Most people think the soap they clean their dishes with is harmless, when in fact they are filled with toxic chemicals that are harmful to your health and the environment. Most conventional dish soap brands contain cancer-causing chemicals like formaldehyde, sulphuric acid, fragrances, and more.
A quick search on the Environmental Working Group (EWG) website will tell you whether your dish soap is safe or toxic. Even products labelled as “natural” or “green” contain ingredients that are harmful to the body. Now most people wonder – “why dish soap? We don’t consume it!” – well, in fact, you wash your dishes with it, which when absorbed through the skin, bypass your liver and enter the bloodstream and tissues directly (without filtering). Dish soap residues also stick to your dishes and cutlery, even after rinsing, which are then later consumed when you eat with them.
The most commonly found chemicals in liquid dish soap include preservatives, fragrance, colour, and surfactants. All of which are harmful to the body (and environment). This is by no means a complete list of chemicals found in dish soaps. However, it does highlight some of the worst offenders.
We all know what formaldehyde does. It preserves bodies and other body flesh that would otherwise go bad. It is also present in disinfectant products like dish soaps. Formaldehyde can cause a burning sensation in the eyes, nose and throat, and can trigger coughing, wheezing, nausea, and skin irritation. The International Agency for Research on Cancer (IARC) classifies it as a known human carcinogen. Many dish soap brands contain a small amount of formaldehyde – so it is best to avoid them all. Palmolive promises to remove it from their products by the end of 2017.
2. Sulphuric Acid
This chemical is carcinogenic and can cause burns upon contact with the skin or sensitive nasal passages when exposed in large amounts. It is used in dishwashing gel, dishwasher detergent and laundry detergent. It is mainly known to cause laryngeal cancer, nasal sinus cancer, and pneumonitis.
Although you may like your apple-scented dish soap, those fragrances are simply composed of a cocktail of chemicals. Fragrances can be made up of a combination of 3,000 different chemicals, most of which are never disclosed to the customer. Instead, fragrance is simply listed as “fragrance”, when in reality, it should be comprised of a long list of tongue-twisting chemical names. Fragrance is known to cause allergies, dermatitis, respiratory distress and can cause distress in the reproductive system.
This chemical was originally developed and registered as a pesticide in 1969. It is found in soaps, toothpastes, cosmetic, deodorants, first aid products, clothing, kitchen ware, and many more products. The active ingredient continues to work for as long as 12 hours after use, and can alter hormone regulation. It has been found to decrease circulating concentrations of the thyroid hormone thyroxine (T4) in rats.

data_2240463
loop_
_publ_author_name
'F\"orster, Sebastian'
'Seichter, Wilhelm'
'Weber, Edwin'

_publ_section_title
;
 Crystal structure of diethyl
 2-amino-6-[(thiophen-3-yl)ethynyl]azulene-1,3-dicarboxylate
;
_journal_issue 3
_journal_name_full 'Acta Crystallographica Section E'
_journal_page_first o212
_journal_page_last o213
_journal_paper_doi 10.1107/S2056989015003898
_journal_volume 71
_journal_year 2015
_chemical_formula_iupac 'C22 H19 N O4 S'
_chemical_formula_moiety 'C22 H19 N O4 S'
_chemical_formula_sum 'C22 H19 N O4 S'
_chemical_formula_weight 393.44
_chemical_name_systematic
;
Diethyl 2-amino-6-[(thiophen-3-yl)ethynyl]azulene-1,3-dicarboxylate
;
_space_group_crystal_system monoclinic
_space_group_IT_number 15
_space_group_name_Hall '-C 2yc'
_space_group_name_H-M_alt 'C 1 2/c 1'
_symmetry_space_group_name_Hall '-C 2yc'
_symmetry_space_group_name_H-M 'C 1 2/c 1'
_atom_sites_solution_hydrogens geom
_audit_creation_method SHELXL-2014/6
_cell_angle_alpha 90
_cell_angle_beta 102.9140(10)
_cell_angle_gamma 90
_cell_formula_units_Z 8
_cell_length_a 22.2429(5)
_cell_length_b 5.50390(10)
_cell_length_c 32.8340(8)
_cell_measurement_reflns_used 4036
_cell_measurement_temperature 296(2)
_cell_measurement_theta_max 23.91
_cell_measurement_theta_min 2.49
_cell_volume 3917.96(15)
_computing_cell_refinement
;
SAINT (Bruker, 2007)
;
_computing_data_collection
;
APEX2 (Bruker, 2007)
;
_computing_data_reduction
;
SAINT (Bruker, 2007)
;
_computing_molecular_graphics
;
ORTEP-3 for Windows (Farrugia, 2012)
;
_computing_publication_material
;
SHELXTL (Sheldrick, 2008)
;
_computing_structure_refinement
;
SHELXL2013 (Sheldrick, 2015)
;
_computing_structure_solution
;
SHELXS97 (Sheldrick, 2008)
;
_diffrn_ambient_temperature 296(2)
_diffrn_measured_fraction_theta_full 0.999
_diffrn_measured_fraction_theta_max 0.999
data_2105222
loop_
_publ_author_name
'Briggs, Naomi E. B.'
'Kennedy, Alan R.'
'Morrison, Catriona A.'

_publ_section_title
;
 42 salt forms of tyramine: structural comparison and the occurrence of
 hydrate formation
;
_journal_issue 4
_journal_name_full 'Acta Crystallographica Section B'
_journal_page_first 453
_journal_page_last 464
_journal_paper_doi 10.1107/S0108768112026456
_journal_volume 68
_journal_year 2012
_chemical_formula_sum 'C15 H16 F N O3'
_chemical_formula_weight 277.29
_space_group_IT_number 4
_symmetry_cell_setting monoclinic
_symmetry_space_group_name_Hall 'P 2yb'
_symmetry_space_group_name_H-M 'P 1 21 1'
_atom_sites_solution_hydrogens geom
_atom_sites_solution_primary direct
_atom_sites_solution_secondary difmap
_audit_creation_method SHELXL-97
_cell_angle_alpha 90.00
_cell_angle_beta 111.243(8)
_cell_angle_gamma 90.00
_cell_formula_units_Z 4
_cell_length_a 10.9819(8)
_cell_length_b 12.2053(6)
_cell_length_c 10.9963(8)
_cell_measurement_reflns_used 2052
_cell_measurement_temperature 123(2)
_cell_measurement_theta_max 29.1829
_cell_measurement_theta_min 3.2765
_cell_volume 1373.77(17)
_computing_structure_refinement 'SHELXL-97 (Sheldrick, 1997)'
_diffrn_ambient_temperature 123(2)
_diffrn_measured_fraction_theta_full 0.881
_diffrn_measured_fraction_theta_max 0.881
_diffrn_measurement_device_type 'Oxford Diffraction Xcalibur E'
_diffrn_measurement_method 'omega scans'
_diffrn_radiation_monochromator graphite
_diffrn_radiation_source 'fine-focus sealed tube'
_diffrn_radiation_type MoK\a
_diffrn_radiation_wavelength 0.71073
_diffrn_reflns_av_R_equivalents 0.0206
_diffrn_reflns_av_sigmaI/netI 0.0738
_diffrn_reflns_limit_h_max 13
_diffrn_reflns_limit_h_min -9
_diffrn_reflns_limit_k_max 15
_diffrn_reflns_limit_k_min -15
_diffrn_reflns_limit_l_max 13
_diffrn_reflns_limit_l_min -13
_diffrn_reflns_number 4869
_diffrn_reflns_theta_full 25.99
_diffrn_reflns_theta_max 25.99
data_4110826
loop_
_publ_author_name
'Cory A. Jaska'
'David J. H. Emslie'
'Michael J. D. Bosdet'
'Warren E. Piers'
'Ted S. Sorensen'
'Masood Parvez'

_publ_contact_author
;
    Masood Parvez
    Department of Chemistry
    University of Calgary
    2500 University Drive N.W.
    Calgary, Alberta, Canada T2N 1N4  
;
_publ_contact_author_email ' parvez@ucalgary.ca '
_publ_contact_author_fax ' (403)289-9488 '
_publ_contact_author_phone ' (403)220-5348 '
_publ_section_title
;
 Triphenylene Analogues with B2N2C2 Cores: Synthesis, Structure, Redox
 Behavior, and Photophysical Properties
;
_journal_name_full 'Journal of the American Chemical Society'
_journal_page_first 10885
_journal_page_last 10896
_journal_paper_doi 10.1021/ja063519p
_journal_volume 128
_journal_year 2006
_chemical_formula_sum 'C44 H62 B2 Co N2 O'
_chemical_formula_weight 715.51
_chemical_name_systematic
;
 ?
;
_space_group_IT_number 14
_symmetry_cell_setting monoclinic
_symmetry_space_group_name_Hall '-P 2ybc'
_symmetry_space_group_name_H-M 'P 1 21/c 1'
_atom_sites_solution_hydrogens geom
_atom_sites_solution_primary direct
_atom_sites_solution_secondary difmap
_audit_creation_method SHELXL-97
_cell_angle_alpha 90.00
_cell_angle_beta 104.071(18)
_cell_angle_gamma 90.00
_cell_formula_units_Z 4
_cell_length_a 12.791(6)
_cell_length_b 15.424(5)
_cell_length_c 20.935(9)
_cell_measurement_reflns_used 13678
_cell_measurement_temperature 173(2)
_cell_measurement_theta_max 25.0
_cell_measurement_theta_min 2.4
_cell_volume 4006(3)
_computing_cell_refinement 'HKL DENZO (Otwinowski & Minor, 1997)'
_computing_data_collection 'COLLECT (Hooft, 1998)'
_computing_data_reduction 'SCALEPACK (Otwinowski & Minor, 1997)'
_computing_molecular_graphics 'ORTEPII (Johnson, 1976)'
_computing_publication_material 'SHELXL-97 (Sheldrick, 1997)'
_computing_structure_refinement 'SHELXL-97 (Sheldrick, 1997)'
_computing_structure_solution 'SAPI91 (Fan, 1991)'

5. Sodium Laurel Sulphate (SLS)
This ingredient is a surfactant used to break down surface tension, allowing the soap to be a more effective cleanser. Unfortunately, this ingredient is also linked to nitrosamines, a potent carcinogen that causes your body to absorb nitrates, which are known carcinogens. This absorption occurs when SLS is contaminated with NDELA (N-nitrosodiethanolamine) during processing (such as TEA (triethanolamine), a commonly used ingredient in dish soaps and shampoos). Over 40,000 studies in PubMed science library include information on the toxicity of SLS.
6. Ammonium Sulfate
Used as a cleaning and foaming agent, ammonium sulfate is far from safe. It is known to cause gastrointestinal pain if ingested, and may damage the skin and eyes if contact occurs. Inhaling the substance can also cause respiratory irritation, and even respiratory failure.
Conventional Dish Soaps To Avoid
If you want to avoid the above ingredients and reduce your risk of cancer, consider dropping these brands:
– Legacy of Clean
“Natural” Dish Soaps To Avoid
The following “natural” dish soaps aren’t all that good for you either. They have all received very low scores for both personal and environmental safety (according to EWG):
– Simple Green Naturals
– Mrs. Meyers
– Seventh Generation
– Green Works
– Bon Ami Dish Soap
Best Dish Soaps
The detergents that have received the best scores from EWG are Better Life Dish it Out and Planet Ultra Dishwashing Liquid. They’re made without toxic ingredients, and will ensure the safety of your health. Making homemade dish soap is probably the best bet, however, seeing as how it does a great job, and costs way less!
DIY Homemade Dish Soap Recipe:
– 1/2 cup Dr. Brooner’s Sal Suds
– 1/2 cup white vinegar
– 1/2 cup warm distilled water
– 1 tsp. citric acid or lemon juice
– 2 tsp. kosher salt
– 20 drops essential oil of your preference (lavender is very nice!)
In a medium sized bowl, dissolve the salt in the water. In a separate bowl, combine the Sal Suds, vinegar, and citric acid (or lemon juice). Add the vinegar mixture to the salt water and stir until thick. Add essential oils and store in a jar or soap dispenser!